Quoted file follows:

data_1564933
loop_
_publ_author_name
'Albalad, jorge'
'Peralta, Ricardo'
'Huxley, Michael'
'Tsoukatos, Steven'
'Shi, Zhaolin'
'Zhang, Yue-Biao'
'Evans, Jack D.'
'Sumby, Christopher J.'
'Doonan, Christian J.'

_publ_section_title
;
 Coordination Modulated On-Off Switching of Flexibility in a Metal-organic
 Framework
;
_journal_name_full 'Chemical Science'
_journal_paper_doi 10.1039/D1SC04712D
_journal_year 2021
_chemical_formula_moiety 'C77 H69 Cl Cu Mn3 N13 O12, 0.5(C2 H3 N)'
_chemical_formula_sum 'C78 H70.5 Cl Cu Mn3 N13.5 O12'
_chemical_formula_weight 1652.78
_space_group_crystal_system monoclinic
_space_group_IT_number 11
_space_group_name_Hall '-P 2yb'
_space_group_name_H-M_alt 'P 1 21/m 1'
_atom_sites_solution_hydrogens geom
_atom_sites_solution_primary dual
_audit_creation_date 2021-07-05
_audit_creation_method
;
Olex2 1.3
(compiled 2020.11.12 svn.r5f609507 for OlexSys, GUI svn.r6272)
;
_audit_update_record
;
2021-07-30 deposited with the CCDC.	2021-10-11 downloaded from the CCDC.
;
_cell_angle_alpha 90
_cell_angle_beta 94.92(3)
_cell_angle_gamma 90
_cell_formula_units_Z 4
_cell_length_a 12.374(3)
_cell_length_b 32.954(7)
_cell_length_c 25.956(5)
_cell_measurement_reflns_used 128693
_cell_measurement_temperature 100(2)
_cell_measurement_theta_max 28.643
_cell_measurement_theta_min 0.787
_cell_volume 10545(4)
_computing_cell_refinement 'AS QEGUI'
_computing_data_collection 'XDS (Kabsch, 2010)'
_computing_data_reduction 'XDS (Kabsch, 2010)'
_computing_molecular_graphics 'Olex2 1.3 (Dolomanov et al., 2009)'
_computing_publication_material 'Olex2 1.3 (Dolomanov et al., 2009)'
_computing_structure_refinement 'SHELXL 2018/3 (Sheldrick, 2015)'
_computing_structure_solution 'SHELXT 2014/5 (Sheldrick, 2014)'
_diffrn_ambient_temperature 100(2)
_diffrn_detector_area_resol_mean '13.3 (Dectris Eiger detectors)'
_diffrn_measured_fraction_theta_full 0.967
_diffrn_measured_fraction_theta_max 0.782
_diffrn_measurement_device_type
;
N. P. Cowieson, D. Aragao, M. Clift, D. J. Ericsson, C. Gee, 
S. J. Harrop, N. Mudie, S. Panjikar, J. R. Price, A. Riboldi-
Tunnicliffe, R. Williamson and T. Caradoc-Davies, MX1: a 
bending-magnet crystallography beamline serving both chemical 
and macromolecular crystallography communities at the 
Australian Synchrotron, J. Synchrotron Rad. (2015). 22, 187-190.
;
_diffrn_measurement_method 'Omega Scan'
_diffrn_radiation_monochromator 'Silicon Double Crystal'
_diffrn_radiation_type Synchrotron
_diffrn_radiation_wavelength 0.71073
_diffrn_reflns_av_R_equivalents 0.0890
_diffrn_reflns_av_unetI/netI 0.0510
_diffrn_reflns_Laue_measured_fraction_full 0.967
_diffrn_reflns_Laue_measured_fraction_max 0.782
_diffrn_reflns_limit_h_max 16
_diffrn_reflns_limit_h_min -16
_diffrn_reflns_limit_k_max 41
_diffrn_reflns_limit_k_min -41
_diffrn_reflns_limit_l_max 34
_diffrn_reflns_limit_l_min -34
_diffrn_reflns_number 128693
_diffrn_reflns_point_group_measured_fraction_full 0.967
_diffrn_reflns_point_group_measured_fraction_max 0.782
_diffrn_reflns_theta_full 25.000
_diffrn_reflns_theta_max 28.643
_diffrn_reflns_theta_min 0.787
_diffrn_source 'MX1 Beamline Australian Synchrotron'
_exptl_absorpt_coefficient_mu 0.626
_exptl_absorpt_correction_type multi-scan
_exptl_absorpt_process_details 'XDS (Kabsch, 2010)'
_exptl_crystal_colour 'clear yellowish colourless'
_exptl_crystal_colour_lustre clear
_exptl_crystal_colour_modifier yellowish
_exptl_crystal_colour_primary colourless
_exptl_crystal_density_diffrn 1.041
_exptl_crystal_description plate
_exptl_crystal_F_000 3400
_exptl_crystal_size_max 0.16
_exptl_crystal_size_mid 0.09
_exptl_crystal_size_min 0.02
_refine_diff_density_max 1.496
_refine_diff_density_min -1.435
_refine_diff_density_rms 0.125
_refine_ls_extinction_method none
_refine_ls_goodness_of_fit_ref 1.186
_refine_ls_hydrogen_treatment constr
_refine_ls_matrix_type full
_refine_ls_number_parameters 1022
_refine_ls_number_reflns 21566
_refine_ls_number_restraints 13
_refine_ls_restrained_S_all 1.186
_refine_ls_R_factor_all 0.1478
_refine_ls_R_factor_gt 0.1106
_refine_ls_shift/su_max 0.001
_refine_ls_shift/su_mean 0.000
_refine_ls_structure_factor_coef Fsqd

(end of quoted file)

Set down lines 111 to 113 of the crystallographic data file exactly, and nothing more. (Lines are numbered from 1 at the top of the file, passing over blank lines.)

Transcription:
_refine_ls_hydrogen_treatment constr
_refine_ls_matrix_type full
_refine_ls_number_parameters 1022